Table 1. A typology of evidence (example questions in columns refer to human papillomavirus [HPV] vaccination for the prevention of cancer) based on appropriateness of study design for the research question posed (adapted from the papers by Gray [49] and Petticrew and Roberts [90]).

In vivo and in vitro studiesQualitative researchCross-sectional surveyCase-control studiesCohort studiesRCTsaQuasi-experimental studiesNonexperimental evaluationsScoping reviews and narrative reviews
Effectiveness (does this work? does doing this work better than doing that?)000012102
Process of service delivery (how does it work?)021000012
Salience (does it matter?)022000002
Safety (will it do more harm than good?)010112112
Acceptability (will the focus population be willing to or want to take up the HPV vaccine?)021001112
Cost-effectiveness (is it worth delivering this service?)000002002
Appropriateness (is this the right service for this population?)022000001
Satisfaction with the service (is this population satisfied with the service?)022110000
Basic science (what is the cellular mechanism of action?)100000000

aRCT: randomized controlled trial.

Bibliometric Indicators

Traditionally, the prestige and quality of a journal was evaluated using citation metrics such as impact factor [91]. In the past few years, as assessment of scientific information has grown exponentially, new tools have been developed to capture the visibility and reach of web-based scientific information. Examples of these alternative metrics or altmetrics include likes, shared tweets, and retweets [92]. To compare traditional scholarly measures of quality to altmetrics, we collected data about the number of times the paper was shared by each vaccine community and the impact factor of the journal the paper was published in. We also collected data about the number of citations each shared paper had received through Google Scholar. Given that citations are impacted by the length of time since publication, we used the SCImago Journal Ranking (SJR) indicator, which provides a weighted average score that remains consistent each year and accounts for the prestige of the citing journal and the differences across subject fields, allowing for more equal comparisons across subject fields [93]. Each paper was assigned an SJR indicator, where a lower score indicates lower-ranking journals and higher scores indicate higher-ranking journals [94]. Journals that were not indexed in the Scopus database were not assigned an SJR score and were marked as missing in our database. These metrics were used to assess the influence of the shared papers in scientific research and the prestige of the journal the shared papers were published in.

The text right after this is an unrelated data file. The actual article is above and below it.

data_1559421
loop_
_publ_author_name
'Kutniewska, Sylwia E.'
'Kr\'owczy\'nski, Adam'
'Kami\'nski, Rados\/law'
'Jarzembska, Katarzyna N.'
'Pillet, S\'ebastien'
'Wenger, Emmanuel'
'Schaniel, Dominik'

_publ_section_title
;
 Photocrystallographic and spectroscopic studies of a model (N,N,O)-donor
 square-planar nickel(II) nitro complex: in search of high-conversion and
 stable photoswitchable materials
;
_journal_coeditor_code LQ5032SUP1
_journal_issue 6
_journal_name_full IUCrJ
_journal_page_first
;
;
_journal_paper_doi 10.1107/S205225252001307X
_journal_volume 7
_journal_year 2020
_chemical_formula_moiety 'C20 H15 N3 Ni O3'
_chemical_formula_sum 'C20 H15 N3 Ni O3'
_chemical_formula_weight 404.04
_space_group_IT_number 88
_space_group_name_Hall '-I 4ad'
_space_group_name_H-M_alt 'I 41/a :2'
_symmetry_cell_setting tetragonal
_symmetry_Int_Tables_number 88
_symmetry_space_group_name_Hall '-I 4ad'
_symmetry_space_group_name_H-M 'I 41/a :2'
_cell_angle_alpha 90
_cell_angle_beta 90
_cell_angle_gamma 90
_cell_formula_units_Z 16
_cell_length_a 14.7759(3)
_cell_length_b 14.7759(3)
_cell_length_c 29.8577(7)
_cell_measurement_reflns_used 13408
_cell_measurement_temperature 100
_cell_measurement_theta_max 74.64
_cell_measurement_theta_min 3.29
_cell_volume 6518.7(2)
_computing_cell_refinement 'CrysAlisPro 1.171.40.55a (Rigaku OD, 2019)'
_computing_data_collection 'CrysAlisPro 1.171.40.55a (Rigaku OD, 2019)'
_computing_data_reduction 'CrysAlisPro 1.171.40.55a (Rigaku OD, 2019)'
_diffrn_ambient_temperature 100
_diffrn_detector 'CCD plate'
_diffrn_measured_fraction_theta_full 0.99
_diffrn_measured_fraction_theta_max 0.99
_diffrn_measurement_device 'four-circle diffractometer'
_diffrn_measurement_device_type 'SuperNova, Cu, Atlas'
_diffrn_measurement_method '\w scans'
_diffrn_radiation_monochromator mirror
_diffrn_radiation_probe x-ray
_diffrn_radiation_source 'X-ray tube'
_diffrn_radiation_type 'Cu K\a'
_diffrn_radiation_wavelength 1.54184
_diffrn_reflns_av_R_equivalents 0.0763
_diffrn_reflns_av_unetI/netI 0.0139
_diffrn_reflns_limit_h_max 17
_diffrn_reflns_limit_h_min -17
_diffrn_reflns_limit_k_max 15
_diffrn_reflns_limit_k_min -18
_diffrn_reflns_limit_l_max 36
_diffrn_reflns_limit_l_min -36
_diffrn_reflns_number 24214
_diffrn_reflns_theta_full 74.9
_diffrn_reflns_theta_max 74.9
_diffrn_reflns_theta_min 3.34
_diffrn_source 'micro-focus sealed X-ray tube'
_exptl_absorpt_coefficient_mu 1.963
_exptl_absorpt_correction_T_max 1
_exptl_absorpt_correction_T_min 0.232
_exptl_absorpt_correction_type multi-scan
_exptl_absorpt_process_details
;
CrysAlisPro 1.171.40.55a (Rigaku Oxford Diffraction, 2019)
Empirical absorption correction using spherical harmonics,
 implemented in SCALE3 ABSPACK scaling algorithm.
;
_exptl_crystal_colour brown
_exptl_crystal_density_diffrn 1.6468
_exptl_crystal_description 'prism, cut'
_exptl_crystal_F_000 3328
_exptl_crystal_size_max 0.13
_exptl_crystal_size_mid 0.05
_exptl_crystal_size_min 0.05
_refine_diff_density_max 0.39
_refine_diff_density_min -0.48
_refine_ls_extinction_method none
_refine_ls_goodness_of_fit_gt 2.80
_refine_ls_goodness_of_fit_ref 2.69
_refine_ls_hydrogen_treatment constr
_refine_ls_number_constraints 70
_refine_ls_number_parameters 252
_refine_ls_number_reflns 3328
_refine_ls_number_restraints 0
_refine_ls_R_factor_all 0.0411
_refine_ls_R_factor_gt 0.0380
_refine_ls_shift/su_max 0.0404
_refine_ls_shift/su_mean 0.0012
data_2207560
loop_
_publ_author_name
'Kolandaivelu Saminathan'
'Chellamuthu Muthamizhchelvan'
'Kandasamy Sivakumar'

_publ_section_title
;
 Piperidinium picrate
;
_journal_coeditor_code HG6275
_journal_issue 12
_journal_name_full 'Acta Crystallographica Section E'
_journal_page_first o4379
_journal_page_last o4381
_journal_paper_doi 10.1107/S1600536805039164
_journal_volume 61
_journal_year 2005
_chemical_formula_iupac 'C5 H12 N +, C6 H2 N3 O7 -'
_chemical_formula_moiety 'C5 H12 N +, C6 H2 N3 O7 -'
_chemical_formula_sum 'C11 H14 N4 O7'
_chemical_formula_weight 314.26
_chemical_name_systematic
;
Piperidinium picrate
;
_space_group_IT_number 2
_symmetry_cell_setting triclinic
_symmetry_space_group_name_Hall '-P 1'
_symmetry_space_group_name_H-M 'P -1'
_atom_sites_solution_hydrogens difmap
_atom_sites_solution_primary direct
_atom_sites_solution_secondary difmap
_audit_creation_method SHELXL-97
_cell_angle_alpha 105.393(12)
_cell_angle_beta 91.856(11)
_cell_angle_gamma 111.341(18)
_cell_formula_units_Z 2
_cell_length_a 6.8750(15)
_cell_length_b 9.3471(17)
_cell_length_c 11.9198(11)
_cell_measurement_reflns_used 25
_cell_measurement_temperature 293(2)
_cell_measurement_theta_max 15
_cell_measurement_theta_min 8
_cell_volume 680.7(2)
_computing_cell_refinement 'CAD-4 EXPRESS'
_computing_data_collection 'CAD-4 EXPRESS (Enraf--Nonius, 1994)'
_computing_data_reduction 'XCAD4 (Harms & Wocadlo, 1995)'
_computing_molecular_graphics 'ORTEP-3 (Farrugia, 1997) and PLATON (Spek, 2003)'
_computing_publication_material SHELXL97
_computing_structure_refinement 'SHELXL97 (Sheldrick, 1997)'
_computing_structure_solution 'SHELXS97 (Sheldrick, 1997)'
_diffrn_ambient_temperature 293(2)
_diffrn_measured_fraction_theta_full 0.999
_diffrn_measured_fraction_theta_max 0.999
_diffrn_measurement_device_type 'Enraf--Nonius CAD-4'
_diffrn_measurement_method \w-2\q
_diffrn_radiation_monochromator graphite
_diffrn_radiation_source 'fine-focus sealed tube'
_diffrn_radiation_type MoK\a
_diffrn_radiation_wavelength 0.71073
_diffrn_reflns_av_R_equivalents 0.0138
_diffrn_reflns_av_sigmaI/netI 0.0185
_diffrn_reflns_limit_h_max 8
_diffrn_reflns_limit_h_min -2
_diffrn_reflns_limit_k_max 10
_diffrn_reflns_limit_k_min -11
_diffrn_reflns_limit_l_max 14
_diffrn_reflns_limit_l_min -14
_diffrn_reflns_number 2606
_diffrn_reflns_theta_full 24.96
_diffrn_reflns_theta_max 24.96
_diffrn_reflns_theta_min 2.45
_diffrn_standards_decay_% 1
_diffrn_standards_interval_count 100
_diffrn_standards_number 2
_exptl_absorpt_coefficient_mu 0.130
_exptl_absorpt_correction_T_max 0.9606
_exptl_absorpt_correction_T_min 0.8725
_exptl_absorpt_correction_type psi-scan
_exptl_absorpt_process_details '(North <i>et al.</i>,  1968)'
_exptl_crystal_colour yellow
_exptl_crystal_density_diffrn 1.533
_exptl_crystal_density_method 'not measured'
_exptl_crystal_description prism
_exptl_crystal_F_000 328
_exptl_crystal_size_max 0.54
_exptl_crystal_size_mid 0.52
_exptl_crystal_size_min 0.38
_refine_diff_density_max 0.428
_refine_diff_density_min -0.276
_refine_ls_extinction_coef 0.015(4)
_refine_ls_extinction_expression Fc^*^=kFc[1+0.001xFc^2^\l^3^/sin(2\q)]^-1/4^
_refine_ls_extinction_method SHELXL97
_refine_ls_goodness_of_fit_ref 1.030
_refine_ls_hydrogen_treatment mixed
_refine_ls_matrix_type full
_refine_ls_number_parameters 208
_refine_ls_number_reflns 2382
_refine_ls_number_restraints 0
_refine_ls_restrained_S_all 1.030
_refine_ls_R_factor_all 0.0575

Data Analysis